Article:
Australia calls rural summit

By Boyd Champness

SYDNEY – A WIDE range of Australian community and business leaders will meet later this year to thrash out solutions to the growing feelings of despair and isolation in rural Australia.

Regional Services Minister Jon Anderson announced the forum, saying Australia was in grave danger of splitting into “two nations” unless something was done to stem the decline of small communities. A date for the summit has not been set as yet.

Speaking at the National Press Club, Mr Anderson underlined the frustrations felt by rural communities as they hopelessly watched their services and populations fritter away.

Reported in the Weekly Times, Mr Anderson said: “The sense of alienation, of being left behind, of no longer being recognised and somehow properly respected for the contribution to the nation being made, is deep and palpable in too many areas of regional and rural Australia today.”

The October Federal election result – in which Pauline Hansons populist and anti-immigration One Nation Party polled almost 9% of the vote – came as a wake-up call to the major political parties and Australians in general.

The growing inequity between the city and the bush has also recently become a human rights issue.

After 12 months of listening to country people, the Human Rights and Equal Opportunity Commission has confirmed that the bush is losing key services and critical subsidies and many towns are dying.

In a paper released last week and reported in Stock and Land, the HREOC said Australia was failing to meet its international obligations on health, education, and economic, social and cultural rights of country people.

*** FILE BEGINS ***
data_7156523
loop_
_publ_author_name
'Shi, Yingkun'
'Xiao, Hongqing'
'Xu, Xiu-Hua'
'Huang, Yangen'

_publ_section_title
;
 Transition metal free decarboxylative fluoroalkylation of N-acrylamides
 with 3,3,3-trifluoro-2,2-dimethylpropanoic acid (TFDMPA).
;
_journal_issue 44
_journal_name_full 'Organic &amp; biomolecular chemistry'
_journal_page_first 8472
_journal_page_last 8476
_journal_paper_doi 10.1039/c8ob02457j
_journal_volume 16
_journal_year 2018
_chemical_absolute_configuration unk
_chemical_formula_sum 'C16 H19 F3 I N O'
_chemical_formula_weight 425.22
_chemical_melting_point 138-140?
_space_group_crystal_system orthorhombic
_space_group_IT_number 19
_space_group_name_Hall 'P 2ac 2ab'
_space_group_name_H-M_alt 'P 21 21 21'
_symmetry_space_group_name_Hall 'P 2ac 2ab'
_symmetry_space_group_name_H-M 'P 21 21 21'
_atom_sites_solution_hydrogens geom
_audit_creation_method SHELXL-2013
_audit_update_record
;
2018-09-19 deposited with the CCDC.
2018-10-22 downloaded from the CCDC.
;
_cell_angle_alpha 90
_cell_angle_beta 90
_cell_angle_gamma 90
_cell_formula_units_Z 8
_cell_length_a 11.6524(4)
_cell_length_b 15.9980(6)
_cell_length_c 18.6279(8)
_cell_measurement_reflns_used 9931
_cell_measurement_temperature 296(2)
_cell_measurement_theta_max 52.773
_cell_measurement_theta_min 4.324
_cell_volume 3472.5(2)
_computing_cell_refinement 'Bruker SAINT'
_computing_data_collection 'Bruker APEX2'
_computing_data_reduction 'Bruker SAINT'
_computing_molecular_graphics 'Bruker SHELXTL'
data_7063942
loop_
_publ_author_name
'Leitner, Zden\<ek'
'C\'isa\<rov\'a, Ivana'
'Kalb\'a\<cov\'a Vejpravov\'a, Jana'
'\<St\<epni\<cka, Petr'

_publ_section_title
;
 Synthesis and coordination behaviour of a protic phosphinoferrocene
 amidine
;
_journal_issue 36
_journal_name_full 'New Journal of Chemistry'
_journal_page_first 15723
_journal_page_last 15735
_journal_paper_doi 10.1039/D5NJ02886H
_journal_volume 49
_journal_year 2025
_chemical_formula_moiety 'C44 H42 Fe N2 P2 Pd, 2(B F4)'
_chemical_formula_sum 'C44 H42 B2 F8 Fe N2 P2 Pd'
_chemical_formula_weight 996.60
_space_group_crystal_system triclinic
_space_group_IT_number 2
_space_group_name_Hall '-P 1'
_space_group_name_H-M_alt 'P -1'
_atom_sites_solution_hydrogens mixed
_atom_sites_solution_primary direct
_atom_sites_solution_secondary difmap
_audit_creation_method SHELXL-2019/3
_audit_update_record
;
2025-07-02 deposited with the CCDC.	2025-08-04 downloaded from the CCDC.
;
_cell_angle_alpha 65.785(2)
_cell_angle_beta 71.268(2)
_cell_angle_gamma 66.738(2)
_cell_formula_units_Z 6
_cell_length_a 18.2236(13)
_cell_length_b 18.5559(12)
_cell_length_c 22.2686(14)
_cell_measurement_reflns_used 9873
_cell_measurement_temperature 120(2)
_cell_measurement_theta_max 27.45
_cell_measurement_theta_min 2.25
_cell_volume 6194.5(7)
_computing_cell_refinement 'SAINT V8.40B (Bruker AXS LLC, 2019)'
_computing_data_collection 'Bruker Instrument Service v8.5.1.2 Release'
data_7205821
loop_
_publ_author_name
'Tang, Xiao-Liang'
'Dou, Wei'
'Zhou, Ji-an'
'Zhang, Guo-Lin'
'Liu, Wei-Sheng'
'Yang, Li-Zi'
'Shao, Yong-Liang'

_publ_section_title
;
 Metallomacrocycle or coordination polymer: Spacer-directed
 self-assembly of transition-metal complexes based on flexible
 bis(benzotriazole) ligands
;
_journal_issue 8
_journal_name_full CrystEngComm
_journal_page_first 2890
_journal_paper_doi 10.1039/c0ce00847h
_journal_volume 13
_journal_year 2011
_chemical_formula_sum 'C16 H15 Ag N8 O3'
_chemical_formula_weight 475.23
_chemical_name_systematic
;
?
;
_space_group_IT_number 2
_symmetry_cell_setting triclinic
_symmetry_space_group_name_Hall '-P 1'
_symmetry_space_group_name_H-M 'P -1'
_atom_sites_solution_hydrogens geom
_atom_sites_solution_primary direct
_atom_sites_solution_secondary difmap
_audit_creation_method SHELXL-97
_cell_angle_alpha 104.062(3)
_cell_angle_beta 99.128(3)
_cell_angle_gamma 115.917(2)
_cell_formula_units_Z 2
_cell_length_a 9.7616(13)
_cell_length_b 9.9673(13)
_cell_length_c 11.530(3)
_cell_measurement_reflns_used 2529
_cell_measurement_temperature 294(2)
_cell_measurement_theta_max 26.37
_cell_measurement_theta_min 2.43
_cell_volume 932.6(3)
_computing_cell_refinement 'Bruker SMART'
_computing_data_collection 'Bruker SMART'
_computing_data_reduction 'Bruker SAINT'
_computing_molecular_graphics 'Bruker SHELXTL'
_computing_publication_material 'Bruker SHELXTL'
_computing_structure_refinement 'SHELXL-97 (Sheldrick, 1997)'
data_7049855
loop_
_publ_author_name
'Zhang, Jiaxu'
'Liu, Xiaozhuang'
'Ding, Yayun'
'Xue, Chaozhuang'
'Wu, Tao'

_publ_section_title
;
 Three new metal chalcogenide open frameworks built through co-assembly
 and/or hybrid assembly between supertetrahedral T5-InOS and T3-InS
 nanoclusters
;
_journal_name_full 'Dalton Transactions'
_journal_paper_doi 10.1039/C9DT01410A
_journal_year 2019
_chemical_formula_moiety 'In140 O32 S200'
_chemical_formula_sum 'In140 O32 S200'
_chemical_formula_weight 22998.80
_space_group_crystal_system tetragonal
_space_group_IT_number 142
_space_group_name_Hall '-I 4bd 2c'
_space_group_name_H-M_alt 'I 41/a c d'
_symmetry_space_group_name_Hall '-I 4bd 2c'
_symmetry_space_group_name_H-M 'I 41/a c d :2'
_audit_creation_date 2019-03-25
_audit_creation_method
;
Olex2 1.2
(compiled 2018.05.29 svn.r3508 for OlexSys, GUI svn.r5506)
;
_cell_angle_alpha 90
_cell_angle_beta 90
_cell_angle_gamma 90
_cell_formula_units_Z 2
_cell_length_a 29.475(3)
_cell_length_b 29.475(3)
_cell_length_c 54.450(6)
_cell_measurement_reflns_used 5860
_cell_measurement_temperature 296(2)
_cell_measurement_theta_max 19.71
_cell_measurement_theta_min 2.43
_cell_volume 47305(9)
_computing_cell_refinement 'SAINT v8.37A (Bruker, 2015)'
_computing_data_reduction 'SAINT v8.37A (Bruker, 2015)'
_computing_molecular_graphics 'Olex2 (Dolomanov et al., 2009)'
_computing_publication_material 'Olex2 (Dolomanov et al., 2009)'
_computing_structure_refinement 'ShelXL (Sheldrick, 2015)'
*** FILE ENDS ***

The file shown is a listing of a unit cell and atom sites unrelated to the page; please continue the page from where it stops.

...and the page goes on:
“Many communities in rural Australia are under siege: they have declining populations, declining incomes, declining services and a declining quality of life,” the report said.

Human Rights Commissioner Chris Sidoti held hearings in 26 regional and remote centres across the country last year.

The most significant issue to emerge from his findings was the “inadequate, inaccessible and diminishing” health services in the bush.

The poor state of education, the low retention rates in high school and the lack of country children going on to university were also areas of major concern.

Its no secret that many rural communities struggle to attract professionals such as doctors and teachers to their towns.

Government-funded incentive packages to encourage doctors to relocate to country areas have not been overly successful. Many small communities have offered to build doctors “a dream house” and provide cars just to convince them to move, and yet they still wont go.

Those who do go complain of being overworked, as the need for medical practitioners in country areas hits dire proportions.

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